To make Hugh’s smoked pollack filling, first put the fish in a pan with the bay leaf and onion. Pour over the milk. Bring slowly to the boil, then cover the pan and remove from the heat. Leave for a couple of minutes, then check the fish – it should be just cooked and flaking easily away from the skin. If not, leave it in the hot milk a little longer. When cooked, remove the fish from the milk. Strain 250ml of the milk into a warm jug (discard the rest).
Melt the butter in a small pan over a medium heat. Stir in the flour to make a roux, then cook this gently for two minutes. Remove from the heat, add a good splash of the strained milk and beat until you have a smooth paste. Repeat with a little more milk, then a little more. Add the remaining milk in two or three lots, beating well with each addition to get rid of any lumps. Return the pan to the heat. Bring slowly to a simmer, and cook gently for a couple of minutes, stirring often, until thickened. Remove from the heat, add the grated cheese and stir until it has melted into the sauce.
Flake the poached haddock off its skin, removing any bones as you go. Add to the hot cheese sauce. Season with salt and pepper. Leave to cool.
To make Tim’s chicken and sweetcorn filling, first melt the butter in a small pan over a medium heat. Stir in the flour to make a roux, then cook this gently for two minutes. Remove from the heat, add a good splash of the hot stock and beat until you have a smooth paste. Repeat with a little more stock, then a little more. Add the remaining stock in two or three lots, beating well with each addition to get rid of any lumps. Return the pan to the heat. Bring slowly to a simmer, and cook gently for a couple of minutes, stirring often, until thickened. Add the chicken, bacon, corn kernels, garlic and herbs and simmer for another five minutes or so, until the chicken is completely cooked. Season with salt and pepper. Leave to cool.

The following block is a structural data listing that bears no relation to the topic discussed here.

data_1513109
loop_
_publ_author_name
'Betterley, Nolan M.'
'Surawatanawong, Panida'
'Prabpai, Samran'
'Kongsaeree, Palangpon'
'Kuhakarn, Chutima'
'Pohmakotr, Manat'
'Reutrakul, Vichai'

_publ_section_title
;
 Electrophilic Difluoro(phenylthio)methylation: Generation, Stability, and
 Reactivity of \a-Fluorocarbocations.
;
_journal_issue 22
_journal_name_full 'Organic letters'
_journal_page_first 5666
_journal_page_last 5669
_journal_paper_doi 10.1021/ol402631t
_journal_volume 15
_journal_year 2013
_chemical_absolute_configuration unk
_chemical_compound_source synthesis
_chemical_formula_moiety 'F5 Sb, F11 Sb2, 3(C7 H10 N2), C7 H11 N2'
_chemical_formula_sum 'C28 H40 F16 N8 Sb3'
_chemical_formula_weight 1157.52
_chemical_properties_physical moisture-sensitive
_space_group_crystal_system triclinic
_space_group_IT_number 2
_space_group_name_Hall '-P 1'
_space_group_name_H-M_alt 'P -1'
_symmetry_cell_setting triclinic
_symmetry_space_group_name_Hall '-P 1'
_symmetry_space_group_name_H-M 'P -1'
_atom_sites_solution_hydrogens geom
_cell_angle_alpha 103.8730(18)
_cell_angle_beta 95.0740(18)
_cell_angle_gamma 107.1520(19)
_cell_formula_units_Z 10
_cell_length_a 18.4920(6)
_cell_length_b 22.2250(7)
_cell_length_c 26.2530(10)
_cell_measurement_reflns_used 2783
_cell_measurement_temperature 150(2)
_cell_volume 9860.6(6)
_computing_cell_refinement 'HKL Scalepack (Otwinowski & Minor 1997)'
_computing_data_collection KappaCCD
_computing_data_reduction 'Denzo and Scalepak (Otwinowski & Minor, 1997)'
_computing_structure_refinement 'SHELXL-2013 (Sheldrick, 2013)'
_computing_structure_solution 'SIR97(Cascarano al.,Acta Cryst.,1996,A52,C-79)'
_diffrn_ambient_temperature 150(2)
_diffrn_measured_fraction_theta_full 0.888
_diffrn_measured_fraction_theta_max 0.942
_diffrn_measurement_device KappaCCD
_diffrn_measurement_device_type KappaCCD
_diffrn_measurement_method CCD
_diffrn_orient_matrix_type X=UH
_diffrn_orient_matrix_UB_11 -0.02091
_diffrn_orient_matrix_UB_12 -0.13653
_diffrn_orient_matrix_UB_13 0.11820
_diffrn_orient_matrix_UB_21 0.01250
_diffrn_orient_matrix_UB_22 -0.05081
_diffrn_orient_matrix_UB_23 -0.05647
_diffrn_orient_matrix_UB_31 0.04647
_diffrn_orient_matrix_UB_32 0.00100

To make Gill’s steak and kidney filling, season the chopped kidney and shin well. Heat the oil in a frying pan over a medium-high heat, add all the meat and brown well all over. Add the thyme leaves, then sieve over the flour and stir well so it coats the meat. Add the wine and stock, stir well, then bring to a simmer. Cover and simmer very gently for 1-2 hours until the meat is completely tender and the sauce is nicely gloopy. Check the seasoning. Leave to cool.
To make the pancakes, put the flour and salt in a bowl. Break the egg into the centre, then start whisking it into the flour, gradually incorporating the milk. Keep adding milk and whisking until you have a smooth batter the consistency of single cream. Rest the batter in the fridge for 30 minutes.
Heat a little sunflower oil in a small frying pan – we used one about 15cm in diameter - over a high heat, until almost smoking. Pour in a small ladleful of the pancake batter, immediately swirling the batter around to form a pancake (don’t make it too thin – these need to be a little more robust than your standard crepe). Cook for a minute or two, until the pancake is golden-brown underneath. Flip it and cook the other side for another 30 seconds or so. Transfer to a plate. Repeat with the remaining batter. (Do not worry if your first pancake is a disaster – this is the mysterious law of pancake making at work.)
To assemble, take one pancake and spoon some of your chosen filling on to one half of it. You only need a tablespoonful or so – don’t overfill the pancakes. Brush some beaten egg around the edge of the pancake and sprinkle on a little flour to form a natural glue. Fold the pancake over to make a half-moon shape, and press the edges to seal. (Or you can try Hugh’s method – which is a little trickier – of running a little uncooked batter around the edge of the pancake, folding it over and returning it to a hot pan to seal it.)
For final assembly and frying, put the flour in a deep dish and season well with salt and pepper. Put the beaten eggs in a second dish, then the breadcrumbs in a third. Season the breadcrumbs, if you like, with paprika and turmeric – this helps to achieve the trademark orange colour.
Heat a 1mm layer of sunflower oil in a large frying pan over a medium heat. Fry the breadcrumbed pancakes a few at a time, for about 3 minutes on each side, or until golden brown and piping hot in the middle. Drain briefly on kitchen paper, then serve straight away.